Many of us observe religious holidays this week that celebrate humankind’s aspirations to freedom (Passover) or rebirth and renewal (Easter). I wish you a meaningful Easter and Passover and hope it brings opportunities for reflection and insight. This week’s letter discusses the City’s road paving plans, Remembrance Day and the mayor’s veto of the reusable plastic bag ordinance
Last summer, the City Council approved a $45 million infrastructure bond, which allocated $20 million for road repairs. At the end of last year, the City engaged a consultant (Street Scape) to assess the condition of the City’s streets, which they accomplished with the help of pavement penetrating radar. The City then analyzed the cost required to repair all City streets to a “pavement condition index” (PCI) of 100. The estimated cost is $212 million; therefore, the bond budget of $20 million will pay for slightly less than 10% of the total identified repairs. The Public Works Department has assigned the highest priority to the repair of major arterial and connecting roads. Needless to say, any plan to repair only 10% of the City roads needing repair will leave 90% of them unrepaired, which will not be satisfactory to residents who use the unrepaired roads. The Public Works Department plans to select major roads as the City’s first priority, because it will benefit the largest possible number of drivers. The work will be equitably distributed among the City’s 15 wards; therefore, in some wards with fewer major roads, there may be funds available to repair secondary roads. The Department of Public Works expects to announce the list of planned repairs within the next two or three weeks.
This Wednesday (April 4) marks the 50th anniversary of the nation’s tragic loss of Martin Luther King, Jr. to an assassin while King was supporting garbage workers in Memphis, Tennessee. Many cities across the country will mark Wednesday as Remembrance Day, and the City flag on top of Providence City Hall will fly at half staff. The School Department circulated special optional lesson plans for high school American history classes in the Providence Public Schools. While I have some fleeting personal memories of the day, I have found it rewarding to study it more closely, as it marked an unfortunate turning point in our country’s history. If you wish to learn more about the actual event, I recommend a PBS 1-hour documentary “Roads to Memphis” that is being broadcast this week on Channel 2 and also is available to view online. Much of that history is based on Hellhound On His Trail by Hampton Sides, which I also recommend. By 1968, Dr. King had expanded his mission beyond civil rights to include economic justice and protest against the Vietnam War. He lost the support of President Johnson and many white moderates. This period is sometimes lost in the retelling of Dr. King’s story that ends with the passage of the Voting Rights Act in such accounts as the movie Selma. For a thoughtful discussion of Dr. King’s work during this period and contemporary reflections on it, I recommend a special online issue of the Atlantic Monthly. In short, the Dr. King of 1968 took on many of the difficult issues we continue to face today, even after the passage of anti-discrimination laws. Remembrance Day therefore provides an opportunity not only to reflect on our country’s tragic past, but also to find lessons to guide our future.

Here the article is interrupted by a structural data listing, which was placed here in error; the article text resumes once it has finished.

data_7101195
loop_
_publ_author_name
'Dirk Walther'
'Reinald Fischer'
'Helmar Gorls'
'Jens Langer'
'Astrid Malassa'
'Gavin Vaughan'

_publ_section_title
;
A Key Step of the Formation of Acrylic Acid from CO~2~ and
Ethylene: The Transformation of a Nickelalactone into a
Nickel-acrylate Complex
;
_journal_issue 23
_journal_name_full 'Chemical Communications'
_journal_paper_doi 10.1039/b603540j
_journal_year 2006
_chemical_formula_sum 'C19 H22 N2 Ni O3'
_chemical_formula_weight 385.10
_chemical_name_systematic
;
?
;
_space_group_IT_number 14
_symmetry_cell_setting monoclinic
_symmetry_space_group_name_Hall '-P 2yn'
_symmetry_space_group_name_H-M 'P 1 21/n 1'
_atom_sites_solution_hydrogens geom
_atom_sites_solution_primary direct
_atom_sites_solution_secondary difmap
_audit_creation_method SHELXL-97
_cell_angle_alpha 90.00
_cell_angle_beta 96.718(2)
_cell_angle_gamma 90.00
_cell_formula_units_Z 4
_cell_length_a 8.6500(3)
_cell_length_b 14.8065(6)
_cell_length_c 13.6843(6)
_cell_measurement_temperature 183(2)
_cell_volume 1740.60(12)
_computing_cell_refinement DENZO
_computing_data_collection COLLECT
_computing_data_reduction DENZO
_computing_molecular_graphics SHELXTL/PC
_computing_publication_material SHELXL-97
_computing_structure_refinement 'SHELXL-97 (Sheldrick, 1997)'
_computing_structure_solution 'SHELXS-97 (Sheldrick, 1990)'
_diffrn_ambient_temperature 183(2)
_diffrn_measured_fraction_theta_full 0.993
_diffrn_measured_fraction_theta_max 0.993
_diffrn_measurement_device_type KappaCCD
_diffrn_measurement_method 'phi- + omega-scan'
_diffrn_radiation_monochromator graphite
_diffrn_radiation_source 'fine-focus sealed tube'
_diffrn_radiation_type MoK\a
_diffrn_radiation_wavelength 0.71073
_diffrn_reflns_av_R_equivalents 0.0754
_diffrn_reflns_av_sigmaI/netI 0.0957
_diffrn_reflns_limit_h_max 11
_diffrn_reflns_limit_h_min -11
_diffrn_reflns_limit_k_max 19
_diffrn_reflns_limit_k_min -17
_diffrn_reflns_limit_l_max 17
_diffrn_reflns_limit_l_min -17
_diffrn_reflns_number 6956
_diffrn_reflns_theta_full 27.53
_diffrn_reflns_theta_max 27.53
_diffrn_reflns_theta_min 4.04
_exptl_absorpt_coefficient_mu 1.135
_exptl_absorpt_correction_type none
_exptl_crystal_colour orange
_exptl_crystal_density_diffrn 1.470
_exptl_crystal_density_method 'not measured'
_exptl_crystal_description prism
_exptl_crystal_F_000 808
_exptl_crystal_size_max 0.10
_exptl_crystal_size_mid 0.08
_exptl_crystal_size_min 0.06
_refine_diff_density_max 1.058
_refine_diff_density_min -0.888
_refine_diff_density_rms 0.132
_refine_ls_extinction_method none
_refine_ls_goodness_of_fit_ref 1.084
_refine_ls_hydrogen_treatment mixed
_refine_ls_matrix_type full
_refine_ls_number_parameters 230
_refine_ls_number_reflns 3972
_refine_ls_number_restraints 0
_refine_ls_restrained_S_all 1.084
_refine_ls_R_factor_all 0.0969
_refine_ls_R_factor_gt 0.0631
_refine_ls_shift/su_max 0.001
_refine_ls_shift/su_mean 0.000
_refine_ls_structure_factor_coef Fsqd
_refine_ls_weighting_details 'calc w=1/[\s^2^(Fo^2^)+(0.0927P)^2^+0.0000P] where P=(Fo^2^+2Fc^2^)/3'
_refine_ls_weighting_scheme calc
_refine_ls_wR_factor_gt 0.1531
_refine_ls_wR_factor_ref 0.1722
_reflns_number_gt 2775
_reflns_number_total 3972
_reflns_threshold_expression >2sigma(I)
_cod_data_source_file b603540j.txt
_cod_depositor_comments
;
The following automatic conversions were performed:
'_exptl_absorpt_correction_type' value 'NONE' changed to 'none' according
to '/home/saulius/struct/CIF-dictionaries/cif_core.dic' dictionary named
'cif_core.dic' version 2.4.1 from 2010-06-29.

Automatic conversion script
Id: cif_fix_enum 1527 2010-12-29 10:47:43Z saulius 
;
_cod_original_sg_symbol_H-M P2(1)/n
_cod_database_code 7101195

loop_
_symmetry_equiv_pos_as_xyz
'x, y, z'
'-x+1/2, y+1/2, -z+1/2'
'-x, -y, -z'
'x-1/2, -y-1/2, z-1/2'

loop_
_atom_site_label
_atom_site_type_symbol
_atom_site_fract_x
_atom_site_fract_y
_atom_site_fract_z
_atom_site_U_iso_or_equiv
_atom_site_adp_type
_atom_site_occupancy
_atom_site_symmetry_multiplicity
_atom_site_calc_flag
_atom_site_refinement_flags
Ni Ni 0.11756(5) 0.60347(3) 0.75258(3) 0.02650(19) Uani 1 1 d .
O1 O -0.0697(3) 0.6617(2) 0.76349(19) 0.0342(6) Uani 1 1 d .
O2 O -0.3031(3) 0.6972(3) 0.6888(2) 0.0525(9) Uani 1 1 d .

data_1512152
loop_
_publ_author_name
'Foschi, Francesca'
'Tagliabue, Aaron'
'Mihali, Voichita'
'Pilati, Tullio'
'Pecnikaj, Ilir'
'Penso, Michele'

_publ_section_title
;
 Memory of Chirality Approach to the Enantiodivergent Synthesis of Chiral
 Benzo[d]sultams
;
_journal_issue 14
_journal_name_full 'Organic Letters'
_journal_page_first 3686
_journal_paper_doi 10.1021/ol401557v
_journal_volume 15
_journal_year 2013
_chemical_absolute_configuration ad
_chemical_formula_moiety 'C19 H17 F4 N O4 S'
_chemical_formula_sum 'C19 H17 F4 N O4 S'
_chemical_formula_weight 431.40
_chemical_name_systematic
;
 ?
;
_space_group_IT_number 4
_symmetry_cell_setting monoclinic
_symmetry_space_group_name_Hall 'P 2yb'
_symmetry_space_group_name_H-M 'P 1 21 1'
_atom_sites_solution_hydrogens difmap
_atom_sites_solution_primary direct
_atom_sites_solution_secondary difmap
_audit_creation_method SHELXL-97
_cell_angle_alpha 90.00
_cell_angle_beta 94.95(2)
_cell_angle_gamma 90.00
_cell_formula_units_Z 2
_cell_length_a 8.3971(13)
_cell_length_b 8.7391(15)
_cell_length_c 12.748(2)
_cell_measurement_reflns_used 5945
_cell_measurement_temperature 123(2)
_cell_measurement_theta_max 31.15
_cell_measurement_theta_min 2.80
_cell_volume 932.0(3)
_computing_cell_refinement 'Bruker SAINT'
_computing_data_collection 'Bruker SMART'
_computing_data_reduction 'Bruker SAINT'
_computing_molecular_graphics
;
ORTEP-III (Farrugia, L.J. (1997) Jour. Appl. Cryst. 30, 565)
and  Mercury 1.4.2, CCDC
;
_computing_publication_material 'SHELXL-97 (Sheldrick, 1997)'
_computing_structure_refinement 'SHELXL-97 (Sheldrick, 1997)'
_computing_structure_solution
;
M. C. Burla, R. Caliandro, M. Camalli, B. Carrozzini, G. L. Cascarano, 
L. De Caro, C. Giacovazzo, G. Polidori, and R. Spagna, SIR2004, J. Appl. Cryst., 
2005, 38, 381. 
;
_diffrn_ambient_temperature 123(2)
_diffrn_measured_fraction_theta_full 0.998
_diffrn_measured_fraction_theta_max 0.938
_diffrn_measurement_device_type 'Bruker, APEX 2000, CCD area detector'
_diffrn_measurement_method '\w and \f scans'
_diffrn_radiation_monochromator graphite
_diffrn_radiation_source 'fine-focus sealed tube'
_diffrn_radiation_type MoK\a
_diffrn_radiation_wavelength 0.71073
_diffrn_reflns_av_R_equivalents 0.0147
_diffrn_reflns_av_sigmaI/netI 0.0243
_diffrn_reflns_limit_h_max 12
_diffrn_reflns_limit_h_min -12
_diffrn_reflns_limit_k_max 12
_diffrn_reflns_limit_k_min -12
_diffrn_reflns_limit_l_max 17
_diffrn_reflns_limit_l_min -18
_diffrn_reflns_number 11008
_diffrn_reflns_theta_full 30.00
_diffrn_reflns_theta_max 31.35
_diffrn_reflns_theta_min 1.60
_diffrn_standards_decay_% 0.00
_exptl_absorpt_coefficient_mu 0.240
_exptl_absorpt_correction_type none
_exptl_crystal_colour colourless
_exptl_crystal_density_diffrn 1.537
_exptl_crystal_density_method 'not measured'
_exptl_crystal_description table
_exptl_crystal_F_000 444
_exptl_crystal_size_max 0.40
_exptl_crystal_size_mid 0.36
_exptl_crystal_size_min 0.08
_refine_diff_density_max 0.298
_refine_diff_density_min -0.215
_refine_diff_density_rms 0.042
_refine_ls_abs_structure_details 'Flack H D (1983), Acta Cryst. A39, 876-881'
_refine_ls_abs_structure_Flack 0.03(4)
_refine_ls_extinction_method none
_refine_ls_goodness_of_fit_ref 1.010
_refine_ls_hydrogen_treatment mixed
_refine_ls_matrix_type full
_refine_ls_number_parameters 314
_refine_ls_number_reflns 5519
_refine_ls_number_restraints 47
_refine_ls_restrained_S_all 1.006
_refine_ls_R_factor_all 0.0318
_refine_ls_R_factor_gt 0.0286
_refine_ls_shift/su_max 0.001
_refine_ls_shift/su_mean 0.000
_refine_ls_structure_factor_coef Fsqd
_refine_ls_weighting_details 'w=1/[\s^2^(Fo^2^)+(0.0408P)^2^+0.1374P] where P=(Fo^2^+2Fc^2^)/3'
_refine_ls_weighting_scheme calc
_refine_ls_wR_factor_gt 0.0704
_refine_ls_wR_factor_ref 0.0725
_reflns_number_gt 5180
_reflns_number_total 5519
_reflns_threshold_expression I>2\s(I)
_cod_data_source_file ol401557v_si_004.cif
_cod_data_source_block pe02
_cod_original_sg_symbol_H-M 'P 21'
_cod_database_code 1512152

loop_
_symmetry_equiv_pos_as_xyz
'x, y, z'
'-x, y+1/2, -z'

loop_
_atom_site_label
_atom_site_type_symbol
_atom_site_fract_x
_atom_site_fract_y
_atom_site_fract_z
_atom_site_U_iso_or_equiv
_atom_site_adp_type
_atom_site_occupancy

Last week, Mayor Elorza announced his veto of the reusable plastic bag ordinance. In his explanatory letter, the Mayor noted that representatives from the City’s less affluent neighborhoods expressed their concerns about the affordability of the $.10 per single-use bag charge, and that the legislative process had not allowed them an adequate opportunity to present their issues and have them addressed. In fact, this issue came up during the hearing before the Ordinance Committee, and Councilwoman Harris questioned the proponents extensively on behalf of these communities until she was persuaded that the ordinance was fair. With that said, the legislative process was quite rapid, and it is possible that further hearings will lead to suggestions and proposals that will improve the ultimate ordinance, while also expanding the base of support and acceptance for its proposal. There also will be an opportunity for those who oppose the bill entirely to advocate against its passage in any form (including a consortium of plastic bag companies who claim the ordinance is illegal and threaten to bring a lawsuit.) With that said, it is my hope that efforts to improve the previously passed legislation do not become a vehicle for undermining the important environmental policies it seeks to advance.